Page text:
Do Blueberries Have Seeds
Both lowbush and highbush blueberries have seeds. Many people think that the berry is the blueberry seed, but this is not the case. Every blueberry has tiny seeds inside. Before you can plant blueberries from seed, you have to separate the seeds from the berries. Since the seeds are so small, they need to be extracted by mashing the berries.
- Methods for Extracting Blueberry Seeds
- How to Plant Blueberry Seeds
- How to Transplant Blueberry Seedlings
Methods for Extracting Blueberry Seeds
You can use blueberry seeds from blueberries you pick off a bush or berries from the grocery store to grow blueberry bushes. You’ll have better results with freshly picked berries. Lowbush blueberries grow quite well from seeds, and you can plant the seedlings in rows, open fields or as ornamental plantings in your yard. After freezing the blueberries for three months to break their dormancy period, use one of the following methods for extracting the seeds:
- Blender – Add three-quarters of a cup of thawed blueberries to your blender. Add water to fill it about three-quarters full. Blend the berries for about 10 seconds, and then let the seeds settle to the bottom, separating from the pulp. This takes about five minutes. Slowly pour off some of the pulp and add more water. Let the seeds settle to the bottom again. Keep doing this until all the pulp is gone. Take your seeds out of the blender, placing them on paper towels to dry.
- Food Grinder – Place three-quarters of a cup of thawed blueberries in your grinder. Grind them until pulverized, and then pour the pulp into a quart jar. Add some water to the grinder, swirling it around to remove any seeds and pulp. Pour the water into the jar, as well. Place the cap on the jar and allow the seeds to settle to the bottom. Use the steps mentioned for the blender to pour off the pulp, and then dry the seeds in the same way.
- Mash the berries – If you’d rather mash your blueberries by hand, that works too. Place three-quarters of a cup of thawed blueberries in a bowl. Use a pedestal or potato masher to crush the blueberries. Place the mashed berries in a quart jar, and then follow the instructions used for the grinder to separate the seeds from the pulp.
How to Plant Blueberry Seeds
Sometime in January or February, get ready to plant your blueberry seeds indoors. When spring arrives, your blueberry seedlings will be large enough to plant outside. Follow these steps for sowing your seeds:
- Select a 3-inch deep box that’s large enough for the amount of seeds you have.
- Fill the box with ground sphagnum moss. Moisten the moss before placing it in the box.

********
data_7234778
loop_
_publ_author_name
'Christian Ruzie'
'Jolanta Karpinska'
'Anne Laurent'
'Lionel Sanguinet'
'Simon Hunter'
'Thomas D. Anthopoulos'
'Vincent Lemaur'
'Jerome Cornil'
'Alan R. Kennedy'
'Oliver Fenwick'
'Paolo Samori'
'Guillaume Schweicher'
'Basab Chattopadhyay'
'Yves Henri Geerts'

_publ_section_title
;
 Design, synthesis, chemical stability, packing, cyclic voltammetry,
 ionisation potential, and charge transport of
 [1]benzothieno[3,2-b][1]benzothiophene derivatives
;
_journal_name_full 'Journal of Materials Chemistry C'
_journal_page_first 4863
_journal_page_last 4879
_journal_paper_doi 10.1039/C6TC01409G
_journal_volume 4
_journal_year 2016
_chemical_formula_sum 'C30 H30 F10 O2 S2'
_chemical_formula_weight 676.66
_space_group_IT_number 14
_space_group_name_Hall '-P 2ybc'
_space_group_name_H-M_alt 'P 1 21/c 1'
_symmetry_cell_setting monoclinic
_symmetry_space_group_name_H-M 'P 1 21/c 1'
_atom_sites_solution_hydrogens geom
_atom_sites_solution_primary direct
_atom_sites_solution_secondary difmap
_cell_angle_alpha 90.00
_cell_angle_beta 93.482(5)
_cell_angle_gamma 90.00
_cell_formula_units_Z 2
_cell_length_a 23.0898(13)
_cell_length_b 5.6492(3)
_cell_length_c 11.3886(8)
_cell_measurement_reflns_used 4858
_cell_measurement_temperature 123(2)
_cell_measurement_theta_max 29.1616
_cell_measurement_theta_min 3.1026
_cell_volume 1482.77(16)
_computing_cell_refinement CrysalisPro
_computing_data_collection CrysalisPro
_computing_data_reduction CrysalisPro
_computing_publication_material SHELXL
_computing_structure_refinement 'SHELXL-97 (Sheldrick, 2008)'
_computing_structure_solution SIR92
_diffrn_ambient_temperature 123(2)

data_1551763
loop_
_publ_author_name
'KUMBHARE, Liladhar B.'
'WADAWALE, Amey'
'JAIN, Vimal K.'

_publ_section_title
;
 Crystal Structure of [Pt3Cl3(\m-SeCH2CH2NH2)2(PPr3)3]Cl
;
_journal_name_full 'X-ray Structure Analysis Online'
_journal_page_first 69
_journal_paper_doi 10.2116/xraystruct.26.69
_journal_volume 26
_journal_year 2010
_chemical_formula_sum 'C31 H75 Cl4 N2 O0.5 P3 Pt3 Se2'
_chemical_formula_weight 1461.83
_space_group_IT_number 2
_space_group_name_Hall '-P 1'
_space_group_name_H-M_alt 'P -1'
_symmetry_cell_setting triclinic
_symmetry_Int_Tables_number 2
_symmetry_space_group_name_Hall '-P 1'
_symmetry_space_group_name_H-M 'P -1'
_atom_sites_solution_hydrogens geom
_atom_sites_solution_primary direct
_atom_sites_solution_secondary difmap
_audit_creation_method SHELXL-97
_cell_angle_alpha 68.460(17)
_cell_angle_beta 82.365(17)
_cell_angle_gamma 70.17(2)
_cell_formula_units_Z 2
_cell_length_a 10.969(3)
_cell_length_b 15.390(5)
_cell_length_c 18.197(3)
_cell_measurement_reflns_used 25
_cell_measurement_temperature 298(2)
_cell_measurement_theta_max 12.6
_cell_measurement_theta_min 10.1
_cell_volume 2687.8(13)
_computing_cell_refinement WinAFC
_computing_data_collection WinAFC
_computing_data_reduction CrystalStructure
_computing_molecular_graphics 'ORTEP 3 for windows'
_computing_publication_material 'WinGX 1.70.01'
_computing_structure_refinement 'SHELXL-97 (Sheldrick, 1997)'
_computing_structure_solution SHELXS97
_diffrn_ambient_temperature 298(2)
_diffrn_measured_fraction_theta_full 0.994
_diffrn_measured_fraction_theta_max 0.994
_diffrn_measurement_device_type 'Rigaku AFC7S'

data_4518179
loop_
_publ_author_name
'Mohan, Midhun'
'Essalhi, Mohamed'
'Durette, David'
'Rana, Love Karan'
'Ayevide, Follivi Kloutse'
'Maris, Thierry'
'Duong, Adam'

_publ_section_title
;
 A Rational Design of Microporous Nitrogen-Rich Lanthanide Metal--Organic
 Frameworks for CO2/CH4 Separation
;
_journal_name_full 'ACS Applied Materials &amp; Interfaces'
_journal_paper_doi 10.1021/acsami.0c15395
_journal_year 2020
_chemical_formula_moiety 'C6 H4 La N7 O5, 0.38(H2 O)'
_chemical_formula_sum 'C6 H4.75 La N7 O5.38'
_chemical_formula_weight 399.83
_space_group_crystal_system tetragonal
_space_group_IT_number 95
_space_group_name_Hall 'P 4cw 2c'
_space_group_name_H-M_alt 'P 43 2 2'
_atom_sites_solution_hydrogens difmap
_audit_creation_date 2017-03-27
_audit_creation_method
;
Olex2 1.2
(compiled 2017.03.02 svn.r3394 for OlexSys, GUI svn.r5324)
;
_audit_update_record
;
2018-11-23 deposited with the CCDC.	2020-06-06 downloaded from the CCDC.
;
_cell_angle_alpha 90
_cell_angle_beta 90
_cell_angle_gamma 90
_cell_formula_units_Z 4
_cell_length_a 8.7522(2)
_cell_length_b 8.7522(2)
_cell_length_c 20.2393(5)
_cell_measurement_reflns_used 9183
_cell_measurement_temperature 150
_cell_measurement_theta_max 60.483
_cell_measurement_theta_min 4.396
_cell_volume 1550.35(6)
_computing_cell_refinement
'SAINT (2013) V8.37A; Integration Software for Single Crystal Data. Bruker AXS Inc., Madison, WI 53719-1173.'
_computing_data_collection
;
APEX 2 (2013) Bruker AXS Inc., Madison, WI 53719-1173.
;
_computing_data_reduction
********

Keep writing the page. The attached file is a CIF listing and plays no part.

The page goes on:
- Sprinkle the blueberry seeds over the moss.
- Cover the seeds with a thin coating of moss. Make sure you don’t make the moss too thick.
- Place the box in a room where the temperature is from 60° (15.5°) to 70° (21°C).
- Cover the box with newspaper.
- Wait about one month for the blueberry seeds to germinate.
- Take off the newspaper to reveal tiny seedlings.
- Place the seedling box in a sunny location, and keep the seedlings moist.
- Allow the seedlings to grow to 2 or 3 inches tall.
- Carefully transplant the seedlings to pots filled with 2 to 3 inches of a soil mixture made of one-third part peat, one-third part sand, and one-third part soil.
- Place the pots in a sunny spot, and keep the soil moist.
How to Transplant Blueberry Seedlings
Once your blueberry seedlings are potted, keep them inside or in a greenhouse until all danger of frost is past. When it’s time to transplant the blueberries, choose a spot that has acidic soil with a pH of 4.5 to 4.8. Plant the seedlings about 3-feet apart, covering them with 2 inches of organic mulch. The mulch provides nutrients and retains moisture for the transplants.
If your transplants produce any flowers during the first two years, remove them so that the vegetation can grow strong enough to support the berries. Prune your young blueberry bushes annually, removing broken or dead canes. Make sure to keep your blueberry bushes watered throughout the summer months because they have shallow roots that can dry out easily.
Blueberries have seeds that you can extract and plant to grow your own blueberries. Read more about extracting and planting blueberry seeds.
Where is the seed in a blueberry?
Many people think that the berry is the blueberry seed, but this is not the case. Every blueberry has tiny seeds inside. Before you can plant blueberries from seed, you have to separate the seeds from the berries. Since the seeds are so small, they need to be extracted by mashing the berries.
Secondly, can you grow a blueberry plant from a blueberry? Blueberries propagate reliably well from fresh seed, although the resulting shrub may not closely resemble the parent plant. The seeds require no pretreatment to successfully germinate, but chilling them will enhance their germination rate and help ensure a successful outcome.
Similarly, how do you get blueberry seeds?
Extract the seed by one of the following methods:
- Waring Blender (Kitchen Blender) Place 3/4 cup of thawed berries in blender.
- Food Grinder. Grind 3/4 cup of thawed blueberries and place in quart jar.
- Mashing Berries In a Bowl Place 3/4 cup of thawed berries in a mixing bowl. Mash thoroughly with a pedestal.
How many seeds are in one blueberry?
1 Response All blueberries (Vaccinium corymbosum is the most common) have about 20 seeds. However they are usually small and unnoticeable. Seeds would be most prevalent in berries that have been picked fully or over ripe.
First off, is a blueberry a seed? No, the seeds are inside the fruit, and it takes a little work to separate them from the pulp. You can use fruit from an existing bush or from those purchased at the grocers, but the results may be poor or non-existent.